Promise, Blood, and Our Stolen Revolution

“The revolution never belongs to those who start it but to those who end it and grab the spoils.” – Ali Yahia Abdennour

I was recently brushing up on my social theory when I suddenly remembered something that I had come to realize a few years ago: with the exception of a handful of cases, almost all modern revolutions have failed to fully deliver on their promises of democratic change, social justice, and political stability. Our understanding of why revolutions occur and how they unfold is usually limited to the few that were successful; most notably the French and American revolutions. However, there have been hundreds of failed attempts in the last century alone. Sure, some of them have led to improvements in governing, civil rights, and most importantly, the overthrow of despots. For example, the Mexican Revolution of 1910-1920 brought with it a systematic overhaul of political and social life. Similarly, various wars of independence fought against colonialist rule in Africa and Asia proved to be fruitful in the short-term, guaranteeing national independence and sovereignty. But despite the gains, these revolutions were not successful in fundamentally restructuring the economic system or preventing the decades of power struggles, civil wars, and bloodshed that often ensued. The obvious explanation here is that revolutions are extremely complex social phenomena that involve millions of actors each with a unique set of ideas, resources, and expectations that don’t always lead to desirable outcomes. But revolutions fail even when large masses of people unite behind a single cause. So how do we make sense of them?

Contemporary social theorists Jack Goldstone and Jeff Goodwin offer competing answers to this very question. Goldstone (2013) defines a revolution as a forcible overthrow of an existing regime through mass mobilization and a desire to bring about social change. In addition, he notes that revolutions are inherently ideological in their narratives of social justice. In this scheme, state breakdown causes a leadership vacuum that needs to be filled. After a great deal of internal infighting and status negotiation, a revolutionary leader emerges and a new regime is formed. Goodwin’s definition lacks the social justice element and instead provides a more structural argument. For Goodwin, a revolution is a type of social movement “which attempts to overthrow, supplant, or fundamentally transform state power” (2003:3). Goodwin notes that revolutionary outcomes vary greatly and that the extent of social, cultural, and economic change brought on by them is largely dependent upon the unique position that states occupy in the globalized world system.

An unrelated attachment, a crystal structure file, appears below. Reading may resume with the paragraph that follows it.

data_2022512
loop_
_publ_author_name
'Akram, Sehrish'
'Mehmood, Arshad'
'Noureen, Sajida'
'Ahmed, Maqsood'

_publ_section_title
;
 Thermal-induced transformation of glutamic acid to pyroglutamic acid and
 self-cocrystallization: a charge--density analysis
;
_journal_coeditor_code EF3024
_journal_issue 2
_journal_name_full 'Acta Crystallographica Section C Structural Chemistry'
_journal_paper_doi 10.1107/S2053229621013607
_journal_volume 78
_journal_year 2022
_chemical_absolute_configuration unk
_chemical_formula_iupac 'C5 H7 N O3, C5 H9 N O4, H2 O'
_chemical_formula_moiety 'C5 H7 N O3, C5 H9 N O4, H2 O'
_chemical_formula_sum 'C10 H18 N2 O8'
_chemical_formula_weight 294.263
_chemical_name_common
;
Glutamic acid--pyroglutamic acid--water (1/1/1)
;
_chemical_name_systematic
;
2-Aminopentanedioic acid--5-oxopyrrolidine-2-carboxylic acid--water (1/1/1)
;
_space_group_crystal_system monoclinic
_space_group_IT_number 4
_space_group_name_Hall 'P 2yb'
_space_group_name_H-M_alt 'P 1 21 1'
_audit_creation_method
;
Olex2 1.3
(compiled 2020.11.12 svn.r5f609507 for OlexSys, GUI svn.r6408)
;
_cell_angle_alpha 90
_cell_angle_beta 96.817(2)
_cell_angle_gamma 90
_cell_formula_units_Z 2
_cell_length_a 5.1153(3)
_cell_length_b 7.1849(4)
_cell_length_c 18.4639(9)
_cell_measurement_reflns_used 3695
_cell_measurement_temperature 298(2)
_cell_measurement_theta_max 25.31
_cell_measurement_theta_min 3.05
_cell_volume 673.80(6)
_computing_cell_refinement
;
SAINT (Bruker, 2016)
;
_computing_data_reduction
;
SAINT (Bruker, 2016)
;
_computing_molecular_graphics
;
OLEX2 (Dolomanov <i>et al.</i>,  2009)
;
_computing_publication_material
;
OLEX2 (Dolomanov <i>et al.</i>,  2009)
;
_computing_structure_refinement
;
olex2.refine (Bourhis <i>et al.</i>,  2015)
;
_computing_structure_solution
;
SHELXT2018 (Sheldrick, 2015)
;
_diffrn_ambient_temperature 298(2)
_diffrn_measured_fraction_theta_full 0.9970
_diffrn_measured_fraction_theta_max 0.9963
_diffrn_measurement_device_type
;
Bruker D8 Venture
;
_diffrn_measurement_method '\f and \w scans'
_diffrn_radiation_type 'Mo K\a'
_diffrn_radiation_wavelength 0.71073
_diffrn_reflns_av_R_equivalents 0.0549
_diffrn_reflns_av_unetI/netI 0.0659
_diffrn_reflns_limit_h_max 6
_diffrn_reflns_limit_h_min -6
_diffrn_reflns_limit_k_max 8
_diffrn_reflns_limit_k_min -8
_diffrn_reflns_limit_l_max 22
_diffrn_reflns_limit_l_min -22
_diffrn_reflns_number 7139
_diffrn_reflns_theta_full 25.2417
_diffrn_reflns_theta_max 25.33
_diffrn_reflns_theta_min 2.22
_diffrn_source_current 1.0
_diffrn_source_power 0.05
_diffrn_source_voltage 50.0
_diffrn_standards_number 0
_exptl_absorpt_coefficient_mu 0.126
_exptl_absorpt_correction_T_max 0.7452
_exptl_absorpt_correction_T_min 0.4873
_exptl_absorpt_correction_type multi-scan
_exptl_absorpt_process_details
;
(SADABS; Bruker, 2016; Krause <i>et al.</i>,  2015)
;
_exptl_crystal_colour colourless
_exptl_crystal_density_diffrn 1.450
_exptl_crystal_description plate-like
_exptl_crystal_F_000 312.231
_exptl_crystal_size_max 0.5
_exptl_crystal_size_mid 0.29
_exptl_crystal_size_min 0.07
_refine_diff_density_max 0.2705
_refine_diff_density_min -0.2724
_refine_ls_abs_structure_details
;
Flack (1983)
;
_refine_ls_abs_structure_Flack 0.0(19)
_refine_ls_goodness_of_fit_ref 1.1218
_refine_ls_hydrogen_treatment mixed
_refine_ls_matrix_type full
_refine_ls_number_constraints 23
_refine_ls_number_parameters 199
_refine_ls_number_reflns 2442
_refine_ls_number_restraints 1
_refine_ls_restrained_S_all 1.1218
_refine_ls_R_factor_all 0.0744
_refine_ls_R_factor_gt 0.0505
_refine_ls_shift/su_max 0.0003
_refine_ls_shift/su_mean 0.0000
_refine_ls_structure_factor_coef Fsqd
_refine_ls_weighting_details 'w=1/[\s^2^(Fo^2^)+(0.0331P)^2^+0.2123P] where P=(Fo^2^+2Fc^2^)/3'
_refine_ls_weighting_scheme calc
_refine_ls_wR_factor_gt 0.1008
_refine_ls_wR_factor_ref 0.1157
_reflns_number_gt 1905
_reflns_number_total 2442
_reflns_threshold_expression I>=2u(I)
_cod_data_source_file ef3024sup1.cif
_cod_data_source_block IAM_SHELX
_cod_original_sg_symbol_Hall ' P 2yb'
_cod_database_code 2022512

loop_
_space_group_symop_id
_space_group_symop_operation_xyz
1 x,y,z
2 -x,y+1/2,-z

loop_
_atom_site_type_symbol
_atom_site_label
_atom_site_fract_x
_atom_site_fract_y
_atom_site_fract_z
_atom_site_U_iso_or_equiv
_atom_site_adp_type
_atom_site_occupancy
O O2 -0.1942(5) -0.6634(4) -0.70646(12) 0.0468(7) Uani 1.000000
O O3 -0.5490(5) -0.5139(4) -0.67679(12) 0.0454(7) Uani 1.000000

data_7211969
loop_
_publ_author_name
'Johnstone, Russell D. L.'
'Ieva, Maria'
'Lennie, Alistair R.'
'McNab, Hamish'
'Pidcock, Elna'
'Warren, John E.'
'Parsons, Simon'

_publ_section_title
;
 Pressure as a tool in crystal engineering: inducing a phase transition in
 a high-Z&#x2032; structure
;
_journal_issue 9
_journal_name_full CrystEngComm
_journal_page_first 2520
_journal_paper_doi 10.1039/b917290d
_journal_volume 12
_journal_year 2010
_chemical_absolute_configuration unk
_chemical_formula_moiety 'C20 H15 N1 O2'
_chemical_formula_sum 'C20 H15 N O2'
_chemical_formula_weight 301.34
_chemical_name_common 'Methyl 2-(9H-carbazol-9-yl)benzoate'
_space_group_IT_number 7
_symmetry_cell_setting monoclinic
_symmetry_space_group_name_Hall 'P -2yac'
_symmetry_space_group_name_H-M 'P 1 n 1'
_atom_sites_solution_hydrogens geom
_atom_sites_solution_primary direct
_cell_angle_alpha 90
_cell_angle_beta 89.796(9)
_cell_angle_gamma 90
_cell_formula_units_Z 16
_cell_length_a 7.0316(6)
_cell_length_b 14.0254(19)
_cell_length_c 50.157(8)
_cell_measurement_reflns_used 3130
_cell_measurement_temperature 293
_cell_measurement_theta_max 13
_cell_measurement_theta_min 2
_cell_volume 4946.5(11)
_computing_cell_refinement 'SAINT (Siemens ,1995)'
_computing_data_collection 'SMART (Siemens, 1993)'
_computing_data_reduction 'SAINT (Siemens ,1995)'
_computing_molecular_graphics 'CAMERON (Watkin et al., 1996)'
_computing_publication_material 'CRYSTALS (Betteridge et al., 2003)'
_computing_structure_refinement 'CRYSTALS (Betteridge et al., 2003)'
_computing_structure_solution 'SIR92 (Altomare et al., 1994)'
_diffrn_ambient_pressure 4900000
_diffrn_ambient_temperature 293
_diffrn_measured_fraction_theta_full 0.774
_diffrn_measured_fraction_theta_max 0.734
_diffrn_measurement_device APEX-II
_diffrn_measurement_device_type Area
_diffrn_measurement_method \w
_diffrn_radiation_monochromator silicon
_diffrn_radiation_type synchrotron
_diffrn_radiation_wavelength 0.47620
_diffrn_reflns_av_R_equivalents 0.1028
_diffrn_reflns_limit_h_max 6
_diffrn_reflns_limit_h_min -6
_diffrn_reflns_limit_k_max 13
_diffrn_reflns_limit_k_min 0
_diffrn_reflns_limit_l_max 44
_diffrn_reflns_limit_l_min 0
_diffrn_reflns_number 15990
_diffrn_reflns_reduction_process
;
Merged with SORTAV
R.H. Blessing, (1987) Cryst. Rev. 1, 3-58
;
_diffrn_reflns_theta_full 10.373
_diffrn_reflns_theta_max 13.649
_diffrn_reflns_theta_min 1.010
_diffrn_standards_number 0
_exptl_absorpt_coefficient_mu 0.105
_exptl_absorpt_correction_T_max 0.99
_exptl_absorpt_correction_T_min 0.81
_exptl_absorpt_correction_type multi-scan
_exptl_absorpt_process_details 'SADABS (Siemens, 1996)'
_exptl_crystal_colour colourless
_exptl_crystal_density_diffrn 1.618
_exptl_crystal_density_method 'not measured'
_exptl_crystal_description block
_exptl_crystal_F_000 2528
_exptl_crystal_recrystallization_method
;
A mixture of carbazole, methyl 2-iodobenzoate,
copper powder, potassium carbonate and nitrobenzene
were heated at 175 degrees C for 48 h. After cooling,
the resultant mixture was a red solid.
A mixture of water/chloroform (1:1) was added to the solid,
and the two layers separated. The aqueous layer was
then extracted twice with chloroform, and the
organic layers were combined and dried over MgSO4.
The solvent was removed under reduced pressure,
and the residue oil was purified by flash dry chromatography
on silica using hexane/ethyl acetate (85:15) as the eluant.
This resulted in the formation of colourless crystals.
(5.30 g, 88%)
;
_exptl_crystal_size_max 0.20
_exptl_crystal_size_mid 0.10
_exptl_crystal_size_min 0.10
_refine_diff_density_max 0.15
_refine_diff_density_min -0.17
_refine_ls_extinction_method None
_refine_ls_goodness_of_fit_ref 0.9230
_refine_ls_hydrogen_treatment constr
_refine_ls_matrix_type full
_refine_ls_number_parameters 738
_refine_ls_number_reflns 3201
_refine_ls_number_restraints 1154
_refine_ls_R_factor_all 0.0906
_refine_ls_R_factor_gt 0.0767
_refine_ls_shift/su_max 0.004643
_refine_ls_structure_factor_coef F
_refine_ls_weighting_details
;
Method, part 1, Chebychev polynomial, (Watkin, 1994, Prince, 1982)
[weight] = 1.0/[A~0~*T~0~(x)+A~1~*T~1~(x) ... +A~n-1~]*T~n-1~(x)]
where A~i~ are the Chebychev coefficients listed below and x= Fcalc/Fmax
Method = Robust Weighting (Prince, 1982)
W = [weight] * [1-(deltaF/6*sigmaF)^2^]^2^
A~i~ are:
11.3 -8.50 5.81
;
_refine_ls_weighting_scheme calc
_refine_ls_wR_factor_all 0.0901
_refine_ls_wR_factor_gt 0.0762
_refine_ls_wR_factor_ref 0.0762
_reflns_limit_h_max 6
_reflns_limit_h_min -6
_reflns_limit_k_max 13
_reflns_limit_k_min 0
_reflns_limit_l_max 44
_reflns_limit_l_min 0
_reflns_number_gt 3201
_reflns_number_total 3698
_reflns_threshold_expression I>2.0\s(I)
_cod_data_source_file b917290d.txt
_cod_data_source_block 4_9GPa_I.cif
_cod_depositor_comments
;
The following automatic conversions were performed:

While each theory offers a plausible explanation of why and how social revolutions occur, their synthesis leads to an interesting hybrid theory: the italicized portions point to how revolutions effectively get hijacked by the most powerful internal factions and how they are constrained by the external geopolitical climate surrounding the host country. In other words, the faction that emerges from the power vacuum as victorious is, at least in some cases, the one that successfully manages to eliminate all opposition by any means necessary (read torture, execution, and lots of bloodshed). Moreover, revolutionary outcomes are negatively impacted by exogenous factors that are often manipulated by regional powers and a complex web of global political agents.